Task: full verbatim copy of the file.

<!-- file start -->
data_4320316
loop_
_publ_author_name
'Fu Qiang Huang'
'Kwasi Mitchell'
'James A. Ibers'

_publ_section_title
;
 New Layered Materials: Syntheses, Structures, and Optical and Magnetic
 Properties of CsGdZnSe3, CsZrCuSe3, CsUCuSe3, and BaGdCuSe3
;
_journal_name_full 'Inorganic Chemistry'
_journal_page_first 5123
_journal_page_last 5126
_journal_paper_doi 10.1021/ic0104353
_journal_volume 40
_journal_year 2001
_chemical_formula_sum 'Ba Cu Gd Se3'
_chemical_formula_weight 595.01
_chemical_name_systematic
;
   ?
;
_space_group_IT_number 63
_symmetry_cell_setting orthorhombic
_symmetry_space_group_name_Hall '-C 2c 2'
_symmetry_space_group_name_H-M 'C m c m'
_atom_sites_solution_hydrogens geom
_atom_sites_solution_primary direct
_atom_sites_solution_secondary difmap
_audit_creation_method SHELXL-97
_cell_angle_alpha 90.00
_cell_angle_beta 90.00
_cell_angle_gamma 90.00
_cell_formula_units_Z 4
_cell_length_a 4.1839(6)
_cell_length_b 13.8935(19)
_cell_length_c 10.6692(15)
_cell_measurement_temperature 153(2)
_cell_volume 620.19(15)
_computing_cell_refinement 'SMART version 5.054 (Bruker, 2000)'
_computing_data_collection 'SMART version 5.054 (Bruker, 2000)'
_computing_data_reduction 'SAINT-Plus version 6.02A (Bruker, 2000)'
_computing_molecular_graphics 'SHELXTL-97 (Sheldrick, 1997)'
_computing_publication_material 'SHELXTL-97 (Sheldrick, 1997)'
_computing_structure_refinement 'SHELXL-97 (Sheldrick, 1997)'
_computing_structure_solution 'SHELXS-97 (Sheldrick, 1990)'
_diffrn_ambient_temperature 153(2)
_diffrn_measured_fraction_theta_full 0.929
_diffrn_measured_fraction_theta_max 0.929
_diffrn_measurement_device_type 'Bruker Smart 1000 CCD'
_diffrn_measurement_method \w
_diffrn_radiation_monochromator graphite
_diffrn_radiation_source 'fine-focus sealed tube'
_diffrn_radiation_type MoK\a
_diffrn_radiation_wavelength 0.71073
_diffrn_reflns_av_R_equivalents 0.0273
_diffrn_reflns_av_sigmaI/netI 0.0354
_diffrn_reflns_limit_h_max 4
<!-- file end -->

data_4320316
loop_
_publ_author_name
'Fu Qiang Huang'
'Kwasi Mitchell'
'James A. Ibers'

_publ_section_title
;
 New Layered Materials: Syntheses, Structures, and Optical and Magnetic
 Properties of CsGdZnSe3, CsZrCuSe3, CsUCuSe3, and BaGdCuSe3
;
_journal_name_full 'Inorganic Chemistry'
_journal_page_first 5123
_journal_page_last 5126
_journal_paper_doi 10.1021/ic0104353
_journal_volume 40
_journal_year 2001
_chemical_formula_sum 'Ba Cu Gd Se3'
_chemical_formula_weight 595.01
_chemical_name_systematic
;
   ?
;
_space_group_IT_number 63
_symmetry_cell_setting orthorhombic
_symmetry_space_group_name_Hall '-C 2c 2'
_symmetry_space_group_name_H-M 'C m c m'
_atom_sites_solution_hydrogens geom
_atom_sites_solution_primary direct
_atom_sites_solution_secondary difmap
_audit_creation_method SHELXL-97
_cell_angle_alpha 90.00
_cell_angle_beta 90.00
_cell_angle_gamma 90.00
_cell_formula_units_Z 4
_cell_length_a 4.1839(6)
_cell_length_b 13.8935(19)
_cell_length_c 10.6692(15)
_cell_measurement_temperature 153(2)
_cell_volume 620.19(15)
_computing_cell_refinement 'SMART version 5.054 (Bruker, 2000)'
_computing_data_collection 'SMART version 5.054 (Bruker, 2000)'
_computing_data_reduction 'SAINT-Plus version 6.02A (Bruker, 2000)'
_computing_molecular_graphics 'SHELXTL-97 (Sheldrick, 1997)'
_computing_publication_material 'SHELXTL-97 (Sheldrick, 1997)'
_computing_structure_refinement 'SHELXL-97 (Sheldrick, 1997)'
_computing_structure_solution 'SHELXS-97 (Sheldrick, 1990)'
_diffrn_ambient_temperature 153(2)
_diffrn_measured_fraction_theta_full 0.929
_diffrn_measured_fraction_theta_max 0.929
_diffrn_measurement_device_type 'Bruker Smart 1000 CCD'
_diffrn_measurement_method \w
_diffrn_radiation_monochromator graphite
_diffrn_radiation_source 'fine-focus sealed tube'
_diffrn_radiation_type MoK\a
_diffrn_radiation_wavelength 0.71073
_diffrn_reflns_av_R_equivalents 0.0273
_diffrn_reflns_av_sigmaI/netI 0.0354
_diffrn_reflns_limit_h_max 4